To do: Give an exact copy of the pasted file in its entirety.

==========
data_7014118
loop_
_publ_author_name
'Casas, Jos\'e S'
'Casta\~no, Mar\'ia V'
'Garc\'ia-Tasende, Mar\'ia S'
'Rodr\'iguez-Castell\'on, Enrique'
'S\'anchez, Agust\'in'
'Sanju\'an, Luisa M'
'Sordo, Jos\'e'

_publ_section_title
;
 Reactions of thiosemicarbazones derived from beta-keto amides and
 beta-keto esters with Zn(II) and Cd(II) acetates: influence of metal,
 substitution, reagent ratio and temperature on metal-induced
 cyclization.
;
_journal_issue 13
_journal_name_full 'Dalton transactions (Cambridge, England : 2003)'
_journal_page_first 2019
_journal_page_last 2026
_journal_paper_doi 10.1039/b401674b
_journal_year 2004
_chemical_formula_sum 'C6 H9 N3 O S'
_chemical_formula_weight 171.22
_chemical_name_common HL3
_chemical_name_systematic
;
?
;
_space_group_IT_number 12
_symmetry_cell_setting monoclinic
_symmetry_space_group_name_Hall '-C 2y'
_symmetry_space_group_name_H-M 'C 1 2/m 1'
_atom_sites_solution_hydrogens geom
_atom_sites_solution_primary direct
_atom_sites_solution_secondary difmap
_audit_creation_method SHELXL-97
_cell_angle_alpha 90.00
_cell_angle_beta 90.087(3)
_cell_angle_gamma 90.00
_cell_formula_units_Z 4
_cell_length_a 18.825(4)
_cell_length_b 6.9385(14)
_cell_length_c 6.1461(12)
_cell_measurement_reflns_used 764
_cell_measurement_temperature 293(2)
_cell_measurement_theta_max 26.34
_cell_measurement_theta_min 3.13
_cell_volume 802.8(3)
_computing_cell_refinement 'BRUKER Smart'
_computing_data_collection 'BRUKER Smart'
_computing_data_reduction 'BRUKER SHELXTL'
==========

data_7014118
loop_
_publ_author_name
'Casas, Jos\'e S'
'Casta\~no, Mar\'ia V'
'Garc\'ia-Tasende, Mar\'ia S'
'Rodr\'iguez-Castell\'on, Enrique'
'S\'anchez, Agust\'in'
'Sanju\'an, Luisa M'
'Sordo, Jos\'e'

_publ_section_title
;
 Reactions of thiosemicarbazones derived from beta-keto amides and
 beta-keto esters with Zn(II) and Cd(II) acetates: influence of metal,
 substitution, reagent ratio and temperature on metal-induced
 cyclization.
;
_journal_issue 13
_journal_name_full 'Dalton transactions (Cambridge, England : 2003)'
_journal_page_first 2019
_journal_page_last 2026
_journal_paper_doi 10.1039/b401674b
_journal_year 2004
_chemical_formula_sum 'C6 H9 N3 O S'
_chemical_formula_weight 171.22
_chemical_name_common HL3
_chemical_name_systematic
;
?
;
_space_group_IT_number 12
_symmetry_cell_setting monoclinic
_symmetry_space_group_name_Hall '-C 2y'
_symmetry_space_group_name_H-M 'C 1 2/m 1'
_atom_sites_solution_hydrogens geom
_atom_sites_solution_primary direct
_atom_sites_solution_secondary difmap
_audit_creation_method SHELXL-97
_cell_angle_alpha 90.00
_cell_angle_beta 90.087(3)
_cell_angle_gamma 90.00
_cell_formula_units_Z 4
_cell_length_a 18.825(4)
_cell_length_b 6.9385(14)
_cell_length_c 6.1461(12)
_cell_measurement_reflns_used 764
_cell_measurement_temperature 293(2)
_cell_measurement_theta_max 26.34
_cell_measurement_theta_min 3.13
_cell_volume 802.8(3)
_computing_cell_refinement 'BRUKER Smart'
_computing_data_collection 'BRUKER Smart'
_computing_data_reduction 'BRUKER SHELXTL'